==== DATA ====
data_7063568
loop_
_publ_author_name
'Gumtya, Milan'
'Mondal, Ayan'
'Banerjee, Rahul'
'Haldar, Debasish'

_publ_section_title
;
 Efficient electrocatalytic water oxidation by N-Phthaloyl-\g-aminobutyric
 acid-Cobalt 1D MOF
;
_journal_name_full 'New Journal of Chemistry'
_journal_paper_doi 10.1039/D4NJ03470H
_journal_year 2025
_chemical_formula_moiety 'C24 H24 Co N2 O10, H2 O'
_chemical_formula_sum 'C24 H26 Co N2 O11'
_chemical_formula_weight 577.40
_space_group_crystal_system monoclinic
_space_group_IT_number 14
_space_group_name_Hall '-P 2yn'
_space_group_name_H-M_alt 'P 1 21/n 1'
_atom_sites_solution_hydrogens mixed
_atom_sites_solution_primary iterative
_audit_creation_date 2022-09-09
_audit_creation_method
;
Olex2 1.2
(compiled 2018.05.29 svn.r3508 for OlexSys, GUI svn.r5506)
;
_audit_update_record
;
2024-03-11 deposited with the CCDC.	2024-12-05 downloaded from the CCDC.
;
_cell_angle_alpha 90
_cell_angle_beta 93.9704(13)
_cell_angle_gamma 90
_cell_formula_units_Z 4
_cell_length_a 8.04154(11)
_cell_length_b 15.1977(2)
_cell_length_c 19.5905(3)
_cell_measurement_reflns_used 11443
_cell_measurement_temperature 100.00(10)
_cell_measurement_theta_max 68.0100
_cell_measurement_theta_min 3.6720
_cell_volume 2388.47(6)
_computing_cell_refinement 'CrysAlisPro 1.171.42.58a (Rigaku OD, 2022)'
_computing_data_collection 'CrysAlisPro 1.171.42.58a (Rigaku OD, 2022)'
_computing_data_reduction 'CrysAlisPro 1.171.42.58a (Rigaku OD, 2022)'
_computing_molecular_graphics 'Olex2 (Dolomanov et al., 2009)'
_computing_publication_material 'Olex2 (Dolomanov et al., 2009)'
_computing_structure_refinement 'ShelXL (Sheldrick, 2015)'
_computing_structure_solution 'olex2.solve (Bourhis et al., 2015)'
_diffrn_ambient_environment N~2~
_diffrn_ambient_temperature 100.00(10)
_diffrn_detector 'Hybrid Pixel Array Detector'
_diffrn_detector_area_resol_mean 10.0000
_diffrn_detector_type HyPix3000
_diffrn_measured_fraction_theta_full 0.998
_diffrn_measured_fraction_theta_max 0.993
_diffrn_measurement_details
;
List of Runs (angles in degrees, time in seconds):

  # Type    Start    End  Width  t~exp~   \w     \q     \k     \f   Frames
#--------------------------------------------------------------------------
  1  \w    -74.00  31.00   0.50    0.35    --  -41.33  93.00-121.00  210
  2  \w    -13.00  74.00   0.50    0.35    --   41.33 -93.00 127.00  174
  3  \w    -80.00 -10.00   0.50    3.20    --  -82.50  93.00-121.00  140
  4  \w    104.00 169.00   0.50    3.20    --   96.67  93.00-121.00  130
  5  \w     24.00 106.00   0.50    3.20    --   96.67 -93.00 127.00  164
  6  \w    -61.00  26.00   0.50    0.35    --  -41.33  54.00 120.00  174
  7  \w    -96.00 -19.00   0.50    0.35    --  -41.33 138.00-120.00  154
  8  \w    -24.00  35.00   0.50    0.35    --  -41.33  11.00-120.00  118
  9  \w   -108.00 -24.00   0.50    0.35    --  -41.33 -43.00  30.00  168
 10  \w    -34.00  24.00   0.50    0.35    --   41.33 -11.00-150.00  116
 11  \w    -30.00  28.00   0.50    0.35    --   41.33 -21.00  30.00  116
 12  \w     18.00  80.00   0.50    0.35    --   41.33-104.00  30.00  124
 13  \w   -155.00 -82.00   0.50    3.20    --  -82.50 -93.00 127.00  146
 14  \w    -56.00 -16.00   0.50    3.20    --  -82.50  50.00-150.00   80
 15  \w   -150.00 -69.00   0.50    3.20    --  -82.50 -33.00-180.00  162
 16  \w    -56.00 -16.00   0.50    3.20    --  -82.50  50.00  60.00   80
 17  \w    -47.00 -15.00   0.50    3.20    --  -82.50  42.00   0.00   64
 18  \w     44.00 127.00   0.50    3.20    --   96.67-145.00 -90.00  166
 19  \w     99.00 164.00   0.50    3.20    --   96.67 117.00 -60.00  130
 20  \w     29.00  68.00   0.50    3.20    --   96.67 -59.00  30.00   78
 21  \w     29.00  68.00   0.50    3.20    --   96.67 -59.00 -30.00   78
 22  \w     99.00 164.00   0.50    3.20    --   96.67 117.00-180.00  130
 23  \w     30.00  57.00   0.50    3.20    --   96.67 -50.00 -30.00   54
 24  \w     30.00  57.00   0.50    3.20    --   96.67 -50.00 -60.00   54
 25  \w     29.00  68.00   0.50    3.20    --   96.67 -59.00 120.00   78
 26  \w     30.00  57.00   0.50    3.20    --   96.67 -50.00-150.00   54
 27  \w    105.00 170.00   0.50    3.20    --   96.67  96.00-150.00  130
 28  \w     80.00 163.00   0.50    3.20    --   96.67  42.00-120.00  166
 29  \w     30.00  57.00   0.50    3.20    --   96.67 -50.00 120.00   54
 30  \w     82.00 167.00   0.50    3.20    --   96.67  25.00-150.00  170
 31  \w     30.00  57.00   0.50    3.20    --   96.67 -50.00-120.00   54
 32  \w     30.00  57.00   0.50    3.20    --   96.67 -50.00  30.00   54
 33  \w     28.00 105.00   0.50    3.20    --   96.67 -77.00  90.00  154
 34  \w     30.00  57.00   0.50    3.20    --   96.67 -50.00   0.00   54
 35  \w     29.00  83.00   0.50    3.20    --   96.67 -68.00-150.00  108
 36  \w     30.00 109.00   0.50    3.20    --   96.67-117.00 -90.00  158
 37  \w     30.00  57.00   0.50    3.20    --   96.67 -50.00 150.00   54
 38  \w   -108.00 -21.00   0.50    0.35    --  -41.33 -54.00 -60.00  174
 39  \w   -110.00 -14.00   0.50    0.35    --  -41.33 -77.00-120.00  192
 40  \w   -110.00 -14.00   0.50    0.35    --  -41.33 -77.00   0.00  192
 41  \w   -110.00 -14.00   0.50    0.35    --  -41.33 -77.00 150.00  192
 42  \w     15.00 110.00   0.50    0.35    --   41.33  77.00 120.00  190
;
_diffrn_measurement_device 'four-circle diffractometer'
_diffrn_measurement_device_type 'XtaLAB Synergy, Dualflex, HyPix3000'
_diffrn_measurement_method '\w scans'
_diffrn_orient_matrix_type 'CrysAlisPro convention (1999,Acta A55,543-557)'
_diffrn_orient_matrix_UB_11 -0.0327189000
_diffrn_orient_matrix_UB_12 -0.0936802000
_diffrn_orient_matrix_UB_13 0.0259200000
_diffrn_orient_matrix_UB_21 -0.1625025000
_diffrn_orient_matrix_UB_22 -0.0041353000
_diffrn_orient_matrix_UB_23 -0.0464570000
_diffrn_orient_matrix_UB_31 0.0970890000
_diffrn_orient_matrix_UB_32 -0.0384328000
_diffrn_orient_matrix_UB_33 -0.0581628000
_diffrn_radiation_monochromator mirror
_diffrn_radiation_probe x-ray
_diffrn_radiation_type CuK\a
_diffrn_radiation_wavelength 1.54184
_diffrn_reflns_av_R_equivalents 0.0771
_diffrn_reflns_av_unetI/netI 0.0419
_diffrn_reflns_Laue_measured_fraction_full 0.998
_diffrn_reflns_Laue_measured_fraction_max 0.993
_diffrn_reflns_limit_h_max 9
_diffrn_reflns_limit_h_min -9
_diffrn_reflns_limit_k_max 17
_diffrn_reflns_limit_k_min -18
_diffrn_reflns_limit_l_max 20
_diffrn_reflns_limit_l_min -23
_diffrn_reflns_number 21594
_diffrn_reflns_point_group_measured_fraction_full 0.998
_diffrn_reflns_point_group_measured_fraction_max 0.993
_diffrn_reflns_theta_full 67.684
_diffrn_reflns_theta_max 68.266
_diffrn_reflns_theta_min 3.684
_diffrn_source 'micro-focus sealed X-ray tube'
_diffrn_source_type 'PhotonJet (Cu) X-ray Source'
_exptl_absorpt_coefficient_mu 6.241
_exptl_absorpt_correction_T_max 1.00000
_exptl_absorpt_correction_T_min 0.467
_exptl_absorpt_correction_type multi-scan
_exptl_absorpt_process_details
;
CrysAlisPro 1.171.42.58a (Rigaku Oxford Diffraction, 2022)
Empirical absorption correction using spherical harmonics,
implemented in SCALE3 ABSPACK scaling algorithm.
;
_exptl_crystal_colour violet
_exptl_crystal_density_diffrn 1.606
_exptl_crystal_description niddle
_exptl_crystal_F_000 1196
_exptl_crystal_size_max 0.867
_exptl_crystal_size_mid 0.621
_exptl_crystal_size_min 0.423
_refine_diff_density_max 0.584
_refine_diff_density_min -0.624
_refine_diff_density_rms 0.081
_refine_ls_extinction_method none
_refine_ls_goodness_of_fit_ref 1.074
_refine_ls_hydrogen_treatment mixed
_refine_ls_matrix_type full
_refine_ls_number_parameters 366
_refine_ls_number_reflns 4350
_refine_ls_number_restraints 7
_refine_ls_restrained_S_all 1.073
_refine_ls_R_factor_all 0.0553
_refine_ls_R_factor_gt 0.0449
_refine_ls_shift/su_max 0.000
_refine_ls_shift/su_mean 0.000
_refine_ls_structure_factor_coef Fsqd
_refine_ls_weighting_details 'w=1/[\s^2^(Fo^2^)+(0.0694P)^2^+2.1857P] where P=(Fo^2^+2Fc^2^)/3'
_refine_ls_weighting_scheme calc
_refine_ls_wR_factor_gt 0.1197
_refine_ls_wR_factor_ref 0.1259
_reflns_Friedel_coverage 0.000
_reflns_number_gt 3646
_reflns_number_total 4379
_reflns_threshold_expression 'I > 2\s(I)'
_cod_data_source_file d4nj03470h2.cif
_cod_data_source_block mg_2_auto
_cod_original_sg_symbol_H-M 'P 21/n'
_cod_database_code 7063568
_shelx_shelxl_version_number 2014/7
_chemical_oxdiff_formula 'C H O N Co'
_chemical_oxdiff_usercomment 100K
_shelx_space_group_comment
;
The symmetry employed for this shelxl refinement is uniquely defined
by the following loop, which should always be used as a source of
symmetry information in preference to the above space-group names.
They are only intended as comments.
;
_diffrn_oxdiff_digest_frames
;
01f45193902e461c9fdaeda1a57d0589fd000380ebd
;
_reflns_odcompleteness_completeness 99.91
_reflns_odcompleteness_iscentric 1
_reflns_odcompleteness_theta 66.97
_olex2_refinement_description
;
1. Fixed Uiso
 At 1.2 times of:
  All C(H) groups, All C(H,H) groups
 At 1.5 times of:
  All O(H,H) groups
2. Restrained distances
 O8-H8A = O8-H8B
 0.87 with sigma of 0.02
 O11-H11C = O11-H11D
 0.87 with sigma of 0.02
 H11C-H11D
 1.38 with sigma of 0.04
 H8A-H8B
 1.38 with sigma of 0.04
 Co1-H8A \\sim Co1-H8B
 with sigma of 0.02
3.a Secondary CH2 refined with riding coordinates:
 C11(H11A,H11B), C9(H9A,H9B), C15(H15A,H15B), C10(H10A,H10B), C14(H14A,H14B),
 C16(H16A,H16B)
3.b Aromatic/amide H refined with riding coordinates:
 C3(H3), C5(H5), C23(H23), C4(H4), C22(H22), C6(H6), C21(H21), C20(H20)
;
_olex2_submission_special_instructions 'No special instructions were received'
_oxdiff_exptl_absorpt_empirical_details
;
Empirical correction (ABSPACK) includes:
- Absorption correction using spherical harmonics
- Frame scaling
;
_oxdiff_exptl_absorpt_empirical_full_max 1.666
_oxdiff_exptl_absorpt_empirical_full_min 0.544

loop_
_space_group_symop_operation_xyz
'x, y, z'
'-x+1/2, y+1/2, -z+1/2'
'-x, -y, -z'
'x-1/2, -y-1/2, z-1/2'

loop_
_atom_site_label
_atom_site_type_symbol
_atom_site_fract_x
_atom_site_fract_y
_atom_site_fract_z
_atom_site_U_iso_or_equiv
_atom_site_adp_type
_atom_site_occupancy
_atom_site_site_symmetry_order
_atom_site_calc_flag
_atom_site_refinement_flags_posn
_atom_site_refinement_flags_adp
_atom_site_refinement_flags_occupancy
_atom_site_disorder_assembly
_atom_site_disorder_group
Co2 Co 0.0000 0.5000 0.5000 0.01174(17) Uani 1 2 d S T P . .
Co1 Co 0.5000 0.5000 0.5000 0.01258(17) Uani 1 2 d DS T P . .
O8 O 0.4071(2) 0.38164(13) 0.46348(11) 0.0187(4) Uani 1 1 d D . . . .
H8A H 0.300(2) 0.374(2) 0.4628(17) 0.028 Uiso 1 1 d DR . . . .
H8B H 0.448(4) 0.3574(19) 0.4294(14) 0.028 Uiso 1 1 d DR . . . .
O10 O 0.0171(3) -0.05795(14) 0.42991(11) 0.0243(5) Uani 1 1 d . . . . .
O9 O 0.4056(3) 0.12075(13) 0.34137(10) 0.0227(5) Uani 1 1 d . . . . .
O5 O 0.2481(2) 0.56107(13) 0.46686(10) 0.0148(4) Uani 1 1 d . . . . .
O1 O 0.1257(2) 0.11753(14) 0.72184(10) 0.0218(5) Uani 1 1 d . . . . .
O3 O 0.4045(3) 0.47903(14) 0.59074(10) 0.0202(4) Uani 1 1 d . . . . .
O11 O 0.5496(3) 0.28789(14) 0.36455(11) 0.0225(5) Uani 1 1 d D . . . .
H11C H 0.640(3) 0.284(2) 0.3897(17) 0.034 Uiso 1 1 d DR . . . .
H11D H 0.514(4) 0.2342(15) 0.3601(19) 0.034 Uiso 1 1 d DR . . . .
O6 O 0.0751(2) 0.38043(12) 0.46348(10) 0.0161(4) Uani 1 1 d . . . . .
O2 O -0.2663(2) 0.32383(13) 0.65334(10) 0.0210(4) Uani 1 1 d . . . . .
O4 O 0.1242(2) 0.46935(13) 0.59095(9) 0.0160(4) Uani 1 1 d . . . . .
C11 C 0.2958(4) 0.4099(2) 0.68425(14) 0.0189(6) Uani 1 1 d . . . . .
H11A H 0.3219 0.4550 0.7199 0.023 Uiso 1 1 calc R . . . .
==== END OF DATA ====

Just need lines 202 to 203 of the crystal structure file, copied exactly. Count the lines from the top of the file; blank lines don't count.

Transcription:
;
_reflns_odcompleteness_completeness 99.91